Or perhaps grandchildren were a different kind of household citizen. I loved being there, in the constant company of cousins, aunts and uncles. I don’t remember missing my parents or even speaking to them on the phone. I also don’t remember ever getting punished. The last week of the summer my mother would come visit her family and retrieve us. I never knew exactly what she and my father did while we were gone, only that this was what we did.
Back at home, I finished high school and then went to college, which is when my summers in Tennessee ended. My grandfather died and my grandmother moved to a small apartment. She came more frequently to California, always impeccably dressed in a different bright hue while the rest of us cycled through bellbottoms and sweatpants.
I went to school in Northern California and then moved to New York, where, for some reason, I kept the Los Angeles bank account, even though it was hard to use. I needed extra documentation before I could deposit or take out money. My roommate’s father, who was a banker, intervened and I was able to transfer enough funds to buy a used car, which I needed for my job at a local newspaper.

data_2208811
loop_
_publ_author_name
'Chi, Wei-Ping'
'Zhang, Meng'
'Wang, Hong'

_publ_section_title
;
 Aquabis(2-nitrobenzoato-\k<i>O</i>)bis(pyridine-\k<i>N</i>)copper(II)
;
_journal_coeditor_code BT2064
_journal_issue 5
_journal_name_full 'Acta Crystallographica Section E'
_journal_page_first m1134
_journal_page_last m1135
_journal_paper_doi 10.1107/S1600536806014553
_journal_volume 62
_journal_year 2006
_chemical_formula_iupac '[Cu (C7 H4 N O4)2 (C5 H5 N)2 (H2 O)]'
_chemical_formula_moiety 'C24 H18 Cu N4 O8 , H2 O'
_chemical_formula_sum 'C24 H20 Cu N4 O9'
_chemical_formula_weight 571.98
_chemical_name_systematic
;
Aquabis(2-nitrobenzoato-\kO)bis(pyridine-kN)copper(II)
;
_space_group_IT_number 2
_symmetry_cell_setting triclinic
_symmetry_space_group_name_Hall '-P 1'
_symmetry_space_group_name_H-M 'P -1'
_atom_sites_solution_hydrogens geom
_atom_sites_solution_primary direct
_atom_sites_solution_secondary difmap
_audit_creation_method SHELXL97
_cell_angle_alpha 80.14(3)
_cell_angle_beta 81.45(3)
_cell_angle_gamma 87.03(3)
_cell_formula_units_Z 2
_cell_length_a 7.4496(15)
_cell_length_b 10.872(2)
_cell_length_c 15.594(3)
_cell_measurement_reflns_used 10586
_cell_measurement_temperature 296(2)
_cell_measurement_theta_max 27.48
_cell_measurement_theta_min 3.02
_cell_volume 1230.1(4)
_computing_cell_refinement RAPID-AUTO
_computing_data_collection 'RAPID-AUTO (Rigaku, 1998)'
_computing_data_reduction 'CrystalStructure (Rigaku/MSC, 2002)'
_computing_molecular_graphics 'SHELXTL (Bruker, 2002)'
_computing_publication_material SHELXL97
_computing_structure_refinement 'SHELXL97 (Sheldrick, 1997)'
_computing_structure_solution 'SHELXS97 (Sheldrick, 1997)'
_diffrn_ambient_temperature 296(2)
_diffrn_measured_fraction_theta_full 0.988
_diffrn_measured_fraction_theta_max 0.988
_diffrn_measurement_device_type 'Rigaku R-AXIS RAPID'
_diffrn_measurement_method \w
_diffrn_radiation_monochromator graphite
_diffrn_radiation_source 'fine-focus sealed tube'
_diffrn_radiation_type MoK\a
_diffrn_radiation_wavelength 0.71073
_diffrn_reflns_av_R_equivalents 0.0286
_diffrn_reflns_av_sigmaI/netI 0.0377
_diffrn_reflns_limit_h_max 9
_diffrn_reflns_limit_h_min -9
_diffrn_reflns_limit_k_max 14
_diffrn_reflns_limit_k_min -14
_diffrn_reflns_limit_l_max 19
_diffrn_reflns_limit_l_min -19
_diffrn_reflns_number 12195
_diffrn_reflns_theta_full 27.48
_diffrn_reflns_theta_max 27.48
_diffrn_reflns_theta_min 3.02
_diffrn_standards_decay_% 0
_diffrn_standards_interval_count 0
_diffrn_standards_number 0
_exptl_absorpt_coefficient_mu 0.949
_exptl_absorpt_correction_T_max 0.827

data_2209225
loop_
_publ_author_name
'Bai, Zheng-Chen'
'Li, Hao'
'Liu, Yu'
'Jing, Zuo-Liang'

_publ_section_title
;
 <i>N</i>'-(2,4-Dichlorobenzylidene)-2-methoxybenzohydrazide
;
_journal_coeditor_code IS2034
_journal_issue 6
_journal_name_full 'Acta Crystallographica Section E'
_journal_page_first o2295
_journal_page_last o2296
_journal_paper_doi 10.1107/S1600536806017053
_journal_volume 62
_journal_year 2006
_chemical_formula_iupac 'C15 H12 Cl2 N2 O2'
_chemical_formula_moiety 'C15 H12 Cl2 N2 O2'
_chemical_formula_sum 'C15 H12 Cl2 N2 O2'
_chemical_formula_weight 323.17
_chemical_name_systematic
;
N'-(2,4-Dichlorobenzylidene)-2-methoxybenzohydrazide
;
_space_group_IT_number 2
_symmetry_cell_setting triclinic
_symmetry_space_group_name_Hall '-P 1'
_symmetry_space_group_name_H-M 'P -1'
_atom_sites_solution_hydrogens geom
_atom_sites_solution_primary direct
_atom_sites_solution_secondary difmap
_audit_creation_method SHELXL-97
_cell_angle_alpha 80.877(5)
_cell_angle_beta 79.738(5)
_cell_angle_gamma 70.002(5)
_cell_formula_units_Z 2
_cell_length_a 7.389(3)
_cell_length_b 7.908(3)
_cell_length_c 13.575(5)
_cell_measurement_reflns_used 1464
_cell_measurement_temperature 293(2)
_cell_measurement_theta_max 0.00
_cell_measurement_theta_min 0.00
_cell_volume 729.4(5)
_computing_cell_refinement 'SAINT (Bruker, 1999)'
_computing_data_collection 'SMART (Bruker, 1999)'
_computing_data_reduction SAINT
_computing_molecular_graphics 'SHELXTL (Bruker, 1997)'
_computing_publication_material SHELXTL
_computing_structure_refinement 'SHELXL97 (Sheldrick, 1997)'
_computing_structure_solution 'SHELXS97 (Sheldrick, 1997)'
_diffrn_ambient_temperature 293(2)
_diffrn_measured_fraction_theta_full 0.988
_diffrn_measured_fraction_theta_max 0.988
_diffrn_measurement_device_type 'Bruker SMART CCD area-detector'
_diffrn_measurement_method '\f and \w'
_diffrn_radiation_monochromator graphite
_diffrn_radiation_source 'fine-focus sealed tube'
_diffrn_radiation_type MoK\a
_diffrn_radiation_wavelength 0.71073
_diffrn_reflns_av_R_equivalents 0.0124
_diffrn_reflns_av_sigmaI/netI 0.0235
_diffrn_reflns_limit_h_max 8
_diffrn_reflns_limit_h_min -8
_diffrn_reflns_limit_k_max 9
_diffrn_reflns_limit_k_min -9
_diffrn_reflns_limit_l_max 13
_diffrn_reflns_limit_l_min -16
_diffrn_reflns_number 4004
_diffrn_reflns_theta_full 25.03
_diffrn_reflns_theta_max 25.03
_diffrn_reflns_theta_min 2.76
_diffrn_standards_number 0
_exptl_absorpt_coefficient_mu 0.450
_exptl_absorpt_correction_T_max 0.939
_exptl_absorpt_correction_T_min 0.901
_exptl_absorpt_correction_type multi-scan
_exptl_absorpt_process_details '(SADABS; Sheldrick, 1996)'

A few years later, my mother was diagnosed with cancer. I quit my job, even though she said she was going to recover, and moved back to California. She died a few months later, long before I could know her as an adult or ask her the questions everyone has about their parents.